Sometimes changing something we don’t like requires changing the way we think about it. If, for instance, you’re trying to tackle the herculean task of losing weight and keeping it off, you may have to do a lot of rethinking and reevaluating. March is the Academy of Nutrition and Dietetics’ National Nutrition Month, which is designed to encourage everyone – not just those looking to drop a few pounds – to be more conscious of the foods we’re eating and where those foods come from. Doing these two things definitely requires some thinking, particularly if you’re used to eating what you want and paying no attention to its origins or its effects on the environment.
Blount Memorial registered dietitian Whitney Roberts says National Nutrition Month is the perfect time to reconsider some things about our diets. “The theme of this year’s National Nutrition Month is ‘Go Further with Food,’” she said. “The idea is that, by making small changes to the way we think about eating, we can help reduce food waste and refuel our bodies. Studies show more than 30 percent of all edible food in the United States is wasted, and American households throw away nearly 28 percent of fruits and vegetables. One of the first steps we all can take toward reducing food waste is to learn how to properly read dates on our foods. Remember that if a food product has a ‘Use By’ date, you should throw it away for safety reasons if that date has passed. On the other hand, if a product has a ‘Best If Used By’ date on it, that’s an indicator of peak freshness, not safety. And thirdly, a simple ‘Sell By’ date on a product is there to ensure the retailer pulls it off the shelf in time, and doesn’t necessarily mean that it is unsafe if that date has passed,” Roberts explained. “Learning how to properly store foods, too, can help maximize the freshness of the foods you buy and prevent waste,” she added.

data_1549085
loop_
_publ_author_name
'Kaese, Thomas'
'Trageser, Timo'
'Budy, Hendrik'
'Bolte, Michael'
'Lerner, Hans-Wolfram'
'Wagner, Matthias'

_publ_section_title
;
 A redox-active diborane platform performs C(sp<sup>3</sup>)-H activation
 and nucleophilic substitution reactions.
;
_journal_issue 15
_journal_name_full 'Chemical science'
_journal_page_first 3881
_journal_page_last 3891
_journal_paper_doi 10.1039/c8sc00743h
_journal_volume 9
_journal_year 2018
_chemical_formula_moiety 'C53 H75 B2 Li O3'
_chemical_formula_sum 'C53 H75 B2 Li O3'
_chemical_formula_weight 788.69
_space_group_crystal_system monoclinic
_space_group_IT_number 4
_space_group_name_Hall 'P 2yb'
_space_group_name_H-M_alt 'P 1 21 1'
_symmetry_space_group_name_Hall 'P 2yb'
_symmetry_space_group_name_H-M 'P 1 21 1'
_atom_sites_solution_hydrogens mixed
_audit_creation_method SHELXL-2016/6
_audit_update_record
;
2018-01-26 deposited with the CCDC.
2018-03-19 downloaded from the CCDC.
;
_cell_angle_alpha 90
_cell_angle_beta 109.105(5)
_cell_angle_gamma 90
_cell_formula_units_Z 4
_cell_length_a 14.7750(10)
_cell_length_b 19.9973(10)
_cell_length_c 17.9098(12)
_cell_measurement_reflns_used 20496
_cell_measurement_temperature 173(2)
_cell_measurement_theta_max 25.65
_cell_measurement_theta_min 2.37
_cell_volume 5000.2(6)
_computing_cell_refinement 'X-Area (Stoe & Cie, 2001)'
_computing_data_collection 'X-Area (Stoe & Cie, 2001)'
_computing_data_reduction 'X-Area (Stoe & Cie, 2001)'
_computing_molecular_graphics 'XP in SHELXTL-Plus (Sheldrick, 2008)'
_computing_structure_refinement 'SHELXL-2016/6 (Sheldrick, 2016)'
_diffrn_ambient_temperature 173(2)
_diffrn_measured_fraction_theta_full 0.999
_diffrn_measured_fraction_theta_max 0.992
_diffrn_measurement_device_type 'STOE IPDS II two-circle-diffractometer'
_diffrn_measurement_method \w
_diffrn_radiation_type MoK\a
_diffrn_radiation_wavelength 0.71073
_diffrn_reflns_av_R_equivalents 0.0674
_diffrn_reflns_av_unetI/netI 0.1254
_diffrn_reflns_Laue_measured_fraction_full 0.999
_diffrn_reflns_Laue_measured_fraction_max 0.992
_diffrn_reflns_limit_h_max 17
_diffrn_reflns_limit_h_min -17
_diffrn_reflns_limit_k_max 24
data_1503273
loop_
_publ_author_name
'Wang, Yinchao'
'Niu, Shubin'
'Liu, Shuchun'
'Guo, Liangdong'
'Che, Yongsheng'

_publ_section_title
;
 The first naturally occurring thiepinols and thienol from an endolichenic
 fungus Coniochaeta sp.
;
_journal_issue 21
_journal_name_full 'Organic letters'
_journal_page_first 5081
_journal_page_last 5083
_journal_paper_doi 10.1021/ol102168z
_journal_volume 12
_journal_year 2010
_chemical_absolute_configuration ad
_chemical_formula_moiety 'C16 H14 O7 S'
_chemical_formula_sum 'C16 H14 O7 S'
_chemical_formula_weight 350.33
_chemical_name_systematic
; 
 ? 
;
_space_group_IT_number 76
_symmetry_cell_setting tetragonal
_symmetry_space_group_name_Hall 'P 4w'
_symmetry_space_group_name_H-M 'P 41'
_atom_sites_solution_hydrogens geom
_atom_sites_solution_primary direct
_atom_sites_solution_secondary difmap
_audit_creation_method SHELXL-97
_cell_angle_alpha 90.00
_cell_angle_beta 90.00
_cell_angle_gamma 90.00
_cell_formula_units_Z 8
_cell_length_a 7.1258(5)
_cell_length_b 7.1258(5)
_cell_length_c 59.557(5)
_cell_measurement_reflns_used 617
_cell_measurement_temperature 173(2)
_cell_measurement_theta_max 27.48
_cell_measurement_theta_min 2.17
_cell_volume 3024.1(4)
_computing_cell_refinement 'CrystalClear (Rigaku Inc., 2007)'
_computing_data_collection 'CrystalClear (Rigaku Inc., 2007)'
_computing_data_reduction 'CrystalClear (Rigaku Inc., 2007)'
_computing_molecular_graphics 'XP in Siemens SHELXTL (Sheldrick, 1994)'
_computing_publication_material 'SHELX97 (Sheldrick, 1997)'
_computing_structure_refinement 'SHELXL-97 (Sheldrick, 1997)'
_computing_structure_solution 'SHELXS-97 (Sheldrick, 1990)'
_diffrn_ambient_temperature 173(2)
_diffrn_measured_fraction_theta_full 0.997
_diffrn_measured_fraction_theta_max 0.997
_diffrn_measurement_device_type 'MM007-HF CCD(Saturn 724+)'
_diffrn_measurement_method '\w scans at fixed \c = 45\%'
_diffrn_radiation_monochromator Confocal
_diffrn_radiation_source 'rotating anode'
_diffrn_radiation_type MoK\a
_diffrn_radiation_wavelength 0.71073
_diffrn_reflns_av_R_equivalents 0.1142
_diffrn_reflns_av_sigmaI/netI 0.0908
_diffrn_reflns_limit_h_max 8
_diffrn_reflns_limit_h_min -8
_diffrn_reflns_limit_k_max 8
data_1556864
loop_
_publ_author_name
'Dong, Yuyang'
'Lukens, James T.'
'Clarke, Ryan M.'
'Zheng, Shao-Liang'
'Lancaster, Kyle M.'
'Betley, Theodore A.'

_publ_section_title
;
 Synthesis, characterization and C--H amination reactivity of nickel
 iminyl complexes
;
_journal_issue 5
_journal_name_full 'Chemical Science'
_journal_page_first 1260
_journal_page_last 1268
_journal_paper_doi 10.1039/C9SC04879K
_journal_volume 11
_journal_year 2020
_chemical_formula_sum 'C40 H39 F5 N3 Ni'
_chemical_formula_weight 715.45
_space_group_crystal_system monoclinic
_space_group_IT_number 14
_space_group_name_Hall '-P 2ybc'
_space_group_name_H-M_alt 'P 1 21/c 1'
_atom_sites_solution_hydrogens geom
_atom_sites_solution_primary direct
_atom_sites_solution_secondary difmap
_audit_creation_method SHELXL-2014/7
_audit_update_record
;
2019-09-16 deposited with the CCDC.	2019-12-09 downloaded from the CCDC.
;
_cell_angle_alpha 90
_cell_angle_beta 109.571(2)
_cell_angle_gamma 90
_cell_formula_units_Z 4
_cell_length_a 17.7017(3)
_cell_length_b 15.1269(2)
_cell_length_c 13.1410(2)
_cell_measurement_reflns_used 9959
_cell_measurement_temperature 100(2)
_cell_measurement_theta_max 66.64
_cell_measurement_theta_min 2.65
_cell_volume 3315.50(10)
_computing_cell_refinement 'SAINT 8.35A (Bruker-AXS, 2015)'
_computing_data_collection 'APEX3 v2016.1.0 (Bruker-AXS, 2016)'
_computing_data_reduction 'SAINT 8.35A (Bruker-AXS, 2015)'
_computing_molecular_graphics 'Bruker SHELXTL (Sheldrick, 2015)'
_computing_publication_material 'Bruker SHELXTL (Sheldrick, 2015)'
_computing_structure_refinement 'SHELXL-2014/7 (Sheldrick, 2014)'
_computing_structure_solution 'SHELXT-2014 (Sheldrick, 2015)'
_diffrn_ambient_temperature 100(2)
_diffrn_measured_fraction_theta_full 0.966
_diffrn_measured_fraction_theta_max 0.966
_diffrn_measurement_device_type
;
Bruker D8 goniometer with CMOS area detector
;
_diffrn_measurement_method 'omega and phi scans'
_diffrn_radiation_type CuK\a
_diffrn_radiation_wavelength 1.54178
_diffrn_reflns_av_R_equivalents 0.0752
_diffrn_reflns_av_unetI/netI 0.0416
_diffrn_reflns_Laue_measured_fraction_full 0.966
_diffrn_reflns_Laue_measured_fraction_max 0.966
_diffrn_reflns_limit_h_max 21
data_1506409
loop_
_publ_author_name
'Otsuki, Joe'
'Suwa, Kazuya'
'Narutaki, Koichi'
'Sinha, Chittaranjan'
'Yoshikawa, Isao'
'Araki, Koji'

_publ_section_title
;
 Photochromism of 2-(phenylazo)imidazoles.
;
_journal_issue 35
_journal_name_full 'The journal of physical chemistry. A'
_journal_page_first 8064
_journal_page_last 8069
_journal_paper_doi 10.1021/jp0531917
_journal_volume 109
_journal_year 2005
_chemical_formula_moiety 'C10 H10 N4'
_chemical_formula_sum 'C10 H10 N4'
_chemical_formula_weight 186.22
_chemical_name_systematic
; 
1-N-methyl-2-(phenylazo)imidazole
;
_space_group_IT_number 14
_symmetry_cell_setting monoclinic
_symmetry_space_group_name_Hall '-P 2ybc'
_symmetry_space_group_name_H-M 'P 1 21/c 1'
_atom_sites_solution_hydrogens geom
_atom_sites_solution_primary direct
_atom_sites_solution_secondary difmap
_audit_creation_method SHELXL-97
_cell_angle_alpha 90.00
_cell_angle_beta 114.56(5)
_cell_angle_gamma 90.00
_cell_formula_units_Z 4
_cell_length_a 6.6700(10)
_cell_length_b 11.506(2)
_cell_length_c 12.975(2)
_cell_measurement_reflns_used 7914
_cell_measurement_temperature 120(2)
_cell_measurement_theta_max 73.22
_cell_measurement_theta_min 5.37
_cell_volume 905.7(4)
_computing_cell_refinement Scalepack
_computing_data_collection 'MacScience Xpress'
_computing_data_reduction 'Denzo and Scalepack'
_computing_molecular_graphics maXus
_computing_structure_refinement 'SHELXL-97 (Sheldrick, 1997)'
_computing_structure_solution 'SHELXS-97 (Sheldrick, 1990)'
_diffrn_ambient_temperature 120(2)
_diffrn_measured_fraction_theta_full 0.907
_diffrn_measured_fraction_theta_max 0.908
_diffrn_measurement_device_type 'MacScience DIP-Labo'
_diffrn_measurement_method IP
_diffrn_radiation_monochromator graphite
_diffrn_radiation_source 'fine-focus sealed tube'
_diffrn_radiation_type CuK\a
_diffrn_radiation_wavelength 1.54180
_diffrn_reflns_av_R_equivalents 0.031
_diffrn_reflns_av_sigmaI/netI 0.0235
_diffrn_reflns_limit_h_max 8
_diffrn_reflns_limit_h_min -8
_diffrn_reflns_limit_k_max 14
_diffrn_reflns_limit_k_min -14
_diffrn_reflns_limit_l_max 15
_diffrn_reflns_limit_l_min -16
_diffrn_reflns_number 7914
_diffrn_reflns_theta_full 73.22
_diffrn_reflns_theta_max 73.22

“Preparing meals in advance is a great way to be more conscious of what you’re eating,” Roberts continued. “It helps you eat healthy and saves you more time throughout the week. Whenever possible, be sure to make meals using ingredients you already have around the house, which means checking the refrigerator before going to the store. This helps us consume what we have before we buy more, thus helping eliminate further food waste. Also, when you’re food shopping, consider shopping locally as much as possible. It’s a great way to add healthful foods to your diet, while also conserving natural resources. For instance, foods purchased at a farmer’s market often are more affordable and taste better because they’re locally grown and naturally ripened, which is not usually the case with foods you find at the grocery store,” she explained. “While you’re there, you also can talk with farmers to learn some unique food preparation ideas for different foods that you’re buying,” she added.
Roberts says while this type of thinking – or rethinking – isn’t difficult, it can have big benefits. “Being more aware of what we’re eating takes a little getting used to, but when we’re aware of the food choices we’re making, we’re more likely to make better choices that have benefits for both our bodies and the world around us,” she explained.